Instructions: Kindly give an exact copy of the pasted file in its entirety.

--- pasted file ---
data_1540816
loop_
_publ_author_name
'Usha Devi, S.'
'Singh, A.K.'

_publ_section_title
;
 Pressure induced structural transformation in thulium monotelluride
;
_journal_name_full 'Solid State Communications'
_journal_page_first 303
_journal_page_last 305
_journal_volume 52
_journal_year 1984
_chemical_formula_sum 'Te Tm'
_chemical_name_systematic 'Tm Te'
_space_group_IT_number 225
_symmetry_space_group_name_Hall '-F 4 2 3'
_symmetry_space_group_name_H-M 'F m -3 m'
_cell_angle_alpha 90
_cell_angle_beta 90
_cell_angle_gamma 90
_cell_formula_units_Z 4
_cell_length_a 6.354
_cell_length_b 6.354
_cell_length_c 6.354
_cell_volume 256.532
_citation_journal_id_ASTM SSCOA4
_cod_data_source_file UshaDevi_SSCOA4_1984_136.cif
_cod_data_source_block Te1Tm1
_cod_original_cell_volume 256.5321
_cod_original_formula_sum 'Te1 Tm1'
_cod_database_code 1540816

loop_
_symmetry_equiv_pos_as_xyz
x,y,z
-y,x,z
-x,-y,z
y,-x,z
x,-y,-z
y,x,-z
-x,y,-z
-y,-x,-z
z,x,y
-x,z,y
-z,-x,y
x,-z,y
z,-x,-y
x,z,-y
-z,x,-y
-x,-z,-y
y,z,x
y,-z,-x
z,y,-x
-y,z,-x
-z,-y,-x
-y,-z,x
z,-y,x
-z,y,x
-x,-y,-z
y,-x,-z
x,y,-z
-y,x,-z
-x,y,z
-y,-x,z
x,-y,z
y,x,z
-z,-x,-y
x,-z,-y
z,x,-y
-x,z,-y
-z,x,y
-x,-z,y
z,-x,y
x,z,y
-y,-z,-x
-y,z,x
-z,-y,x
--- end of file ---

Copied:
data_1540816
loop_
_publ_author_name
'Usha Devi, S.'
'Singh, A.K.'

_publ_section_title
;
 Pressure induced structural transformation in thulium monotelluride
;
_journal_name_full 'Solid State Communications'
_journal_page_first 303
_journal_page_last 305
_journal_volume 52
_journal_year 1984
_chemical_formula_sum 'Te Tm'
_chemical_name_systematic 'Tm Te'
_space_group_IT_number 225
_symmetry_space_group_name_Hall '-F 4 2 3'
_symmetry_space_group_name_H-M 'F m -3 m'
_cell_angle_alpha 90
_cell_angle_beta 90
_cell_angle_gamma 90
_cell_formula_units_Z 4
_cell_length_a 6.354
_cell_length_b 6.354
_cell_length_c 6.354
_cell_volume 256.532
_citation_journal_id_ASTM SSCOA4
_cod_data_source_file UshaDevi_SSCOA4_1984_136.cif
_cod_data_source_block Te1Tm1
_cod_original_cell_volume 256.5321
_cod_original_formula_sum 'Te1 Tm1'
_cod_database_code 1540816

loop_
_symmetry_equiv_pos_as_xyz
x,y,z
-y,x,z
-x,-y,z
y,-x,z
x,-y,-z
y,x,-z
-x,y,-z
-y,-x,-z
z,x,y
-x,z,y
-z,-x,y
x,-z,y
z,-x,-y
x,z,-y
-z,x,-y
-x,-z,-y
y,z,x
y,-z,-x
z,y,-x
-y,z,-x
-z,-y,-x
-y,-z,x
z,-y,x
-z,y,x
-x,-y,-z
y,-x,-z
x,y,-z
-y,x,-z
-x,y,z
-y,-x,z
x,-y,z
y,x,z
-z,-x,-y
x,-z,-y
z,x,-y
-x,z,-y
-z,x,y
-x,-z,y
z,-x,y
x,z,y
-y,-z,-x
-y,z,x
-z,-y,x